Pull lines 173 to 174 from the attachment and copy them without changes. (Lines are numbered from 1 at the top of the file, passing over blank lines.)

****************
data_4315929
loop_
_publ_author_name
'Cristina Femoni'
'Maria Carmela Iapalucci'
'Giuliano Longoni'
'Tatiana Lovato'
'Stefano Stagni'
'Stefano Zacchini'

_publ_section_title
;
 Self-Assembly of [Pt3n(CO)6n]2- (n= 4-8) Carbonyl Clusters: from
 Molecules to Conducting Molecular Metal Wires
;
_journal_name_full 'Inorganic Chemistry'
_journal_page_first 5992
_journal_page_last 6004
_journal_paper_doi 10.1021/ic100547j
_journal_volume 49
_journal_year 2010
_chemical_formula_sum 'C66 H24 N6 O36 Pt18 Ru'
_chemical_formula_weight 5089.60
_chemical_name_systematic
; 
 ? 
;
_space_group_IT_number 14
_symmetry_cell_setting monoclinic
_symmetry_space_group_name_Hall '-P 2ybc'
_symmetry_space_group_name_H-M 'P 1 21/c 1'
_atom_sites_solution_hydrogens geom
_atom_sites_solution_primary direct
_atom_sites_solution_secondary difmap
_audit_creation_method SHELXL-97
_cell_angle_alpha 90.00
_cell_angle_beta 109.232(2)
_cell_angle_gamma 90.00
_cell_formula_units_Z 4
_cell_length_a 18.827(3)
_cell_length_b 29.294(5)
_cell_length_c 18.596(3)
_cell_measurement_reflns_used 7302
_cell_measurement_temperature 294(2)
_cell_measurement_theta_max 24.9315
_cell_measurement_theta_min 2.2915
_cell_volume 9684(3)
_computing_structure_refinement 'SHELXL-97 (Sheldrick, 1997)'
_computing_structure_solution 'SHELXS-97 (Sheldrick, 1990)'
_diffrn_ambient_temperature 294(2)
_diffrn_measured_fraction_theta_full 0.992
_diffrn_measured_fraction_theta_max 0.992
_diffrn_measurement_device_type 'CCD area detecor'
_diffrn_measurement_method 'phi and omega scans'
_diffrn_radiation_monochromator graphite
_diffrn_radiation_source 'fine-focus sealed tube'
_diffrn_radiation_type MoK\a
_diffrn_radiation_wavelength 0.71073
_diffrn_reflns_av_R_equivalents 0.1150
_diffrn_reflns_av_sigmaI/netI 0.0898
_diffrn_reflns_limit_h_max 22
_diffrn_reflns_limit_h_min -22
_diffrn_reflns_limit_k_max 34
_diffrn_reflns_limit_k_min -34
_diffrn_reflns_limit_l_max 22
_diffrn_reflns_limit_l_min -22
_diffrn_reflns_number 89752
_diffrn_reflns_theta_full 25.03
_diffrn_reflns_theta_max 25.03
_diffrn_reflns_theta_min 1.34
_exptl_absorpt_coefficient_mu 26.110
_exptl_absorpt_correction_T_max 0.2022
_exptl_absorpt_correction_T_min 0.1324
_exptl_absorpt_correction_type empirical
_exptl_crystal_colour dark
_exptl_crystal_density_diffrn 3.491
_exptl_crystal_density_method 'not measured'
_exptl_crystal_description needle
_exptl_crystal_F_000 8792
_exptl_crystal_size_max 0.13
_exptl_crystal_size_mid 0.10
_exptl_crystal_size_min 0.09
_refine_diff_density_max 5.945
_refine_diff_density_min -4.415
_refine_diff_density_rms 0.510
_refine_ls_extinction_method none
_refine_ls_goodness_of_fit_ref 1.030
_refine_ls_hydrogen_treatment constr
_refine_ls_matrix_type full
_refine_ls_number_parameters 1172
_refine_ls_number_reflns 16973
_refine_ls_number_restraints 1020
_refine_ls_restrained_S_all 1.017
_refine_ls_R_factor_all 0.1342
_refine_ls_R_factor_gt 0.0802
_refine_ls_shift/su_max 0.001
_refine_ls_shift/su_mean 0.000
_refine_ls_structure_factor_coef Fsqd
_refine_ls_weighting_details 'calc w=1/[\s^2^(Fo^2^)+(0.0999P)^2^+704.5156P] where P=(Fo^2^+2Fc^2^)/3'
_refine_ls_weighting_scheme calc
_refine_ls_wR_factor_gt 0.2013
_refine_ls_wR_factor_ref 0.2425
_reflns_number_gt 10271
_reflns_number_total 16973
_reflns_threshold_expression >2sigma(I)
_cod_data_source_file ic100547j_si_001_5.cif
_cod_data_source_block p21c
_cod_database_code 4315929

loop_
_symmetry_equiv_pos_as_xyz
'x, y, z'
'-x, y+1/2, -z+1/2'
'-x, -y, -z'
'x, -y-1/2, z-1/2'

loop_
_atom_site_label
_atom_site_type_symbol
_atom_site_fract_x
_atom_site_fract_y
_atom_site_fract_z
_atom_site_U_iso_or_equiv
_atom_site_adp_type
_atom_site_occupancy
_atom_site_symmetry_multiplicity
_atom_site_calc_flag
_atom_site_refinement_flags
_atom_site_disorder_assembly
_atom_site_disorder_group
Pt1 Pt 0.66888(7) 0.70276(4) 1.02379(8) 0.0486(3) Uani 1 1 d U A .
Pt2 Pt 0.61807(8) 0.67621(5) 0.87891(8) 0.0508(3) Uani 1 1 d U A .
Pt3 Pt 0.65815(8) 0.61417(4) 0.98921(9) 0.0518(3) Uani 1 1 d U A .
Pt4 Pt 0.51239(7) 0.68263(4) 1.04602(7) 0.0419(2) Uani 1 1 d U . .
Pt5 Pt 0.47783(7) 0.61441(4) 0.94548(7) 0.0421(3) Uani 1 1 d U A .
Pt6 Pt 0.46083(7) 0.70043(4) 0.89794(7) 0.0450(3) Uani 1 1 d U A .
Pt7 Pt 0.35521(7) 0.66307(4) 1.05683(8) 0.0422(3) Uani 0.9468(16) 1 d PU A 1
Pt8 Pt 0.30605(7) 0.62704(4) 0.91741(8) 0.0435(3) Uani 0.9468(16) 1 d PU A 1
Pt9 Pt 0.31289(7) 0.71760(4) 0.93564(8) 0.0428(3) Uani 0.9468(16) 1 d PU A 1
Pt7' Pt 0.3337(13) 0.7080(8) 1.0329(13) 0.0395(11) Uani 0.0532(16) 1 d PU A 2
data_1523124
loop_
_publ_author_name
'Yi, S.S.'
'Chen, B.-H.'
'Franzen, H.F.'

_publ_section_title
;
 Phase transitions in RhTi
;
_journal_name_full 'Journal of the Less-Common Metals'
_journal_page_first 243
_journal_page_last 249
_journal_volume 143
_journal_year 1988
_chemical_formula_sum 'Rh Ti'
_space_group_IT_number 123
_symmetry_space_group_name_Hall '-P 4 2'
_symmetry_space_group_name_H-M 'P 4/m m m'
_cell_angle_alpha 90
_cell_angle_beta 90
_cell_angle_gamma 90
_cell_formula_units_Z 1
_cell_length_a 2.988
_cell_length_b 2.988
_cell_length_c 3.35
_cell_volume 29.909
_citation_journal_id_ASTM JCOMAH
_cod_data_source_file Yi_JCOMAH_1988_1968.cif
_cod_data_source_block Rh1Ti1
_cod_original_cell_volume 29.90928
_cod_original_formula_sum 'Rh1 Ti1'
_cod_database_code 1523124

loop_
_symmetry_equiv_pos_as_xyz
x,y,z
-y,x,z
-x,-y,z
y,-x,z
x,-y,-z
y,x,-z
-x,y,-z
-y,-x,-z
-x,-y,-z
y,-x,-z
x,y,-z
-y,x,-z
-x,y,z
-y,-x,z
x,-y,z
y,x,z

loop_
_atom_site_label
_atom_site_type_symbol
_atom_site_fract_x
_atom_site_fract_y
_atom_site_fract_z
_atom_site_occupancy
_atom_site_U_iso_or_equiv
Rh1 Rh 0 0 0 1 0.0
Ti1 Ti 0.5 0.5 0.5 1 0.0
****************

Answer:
x,y,z
-y,x,z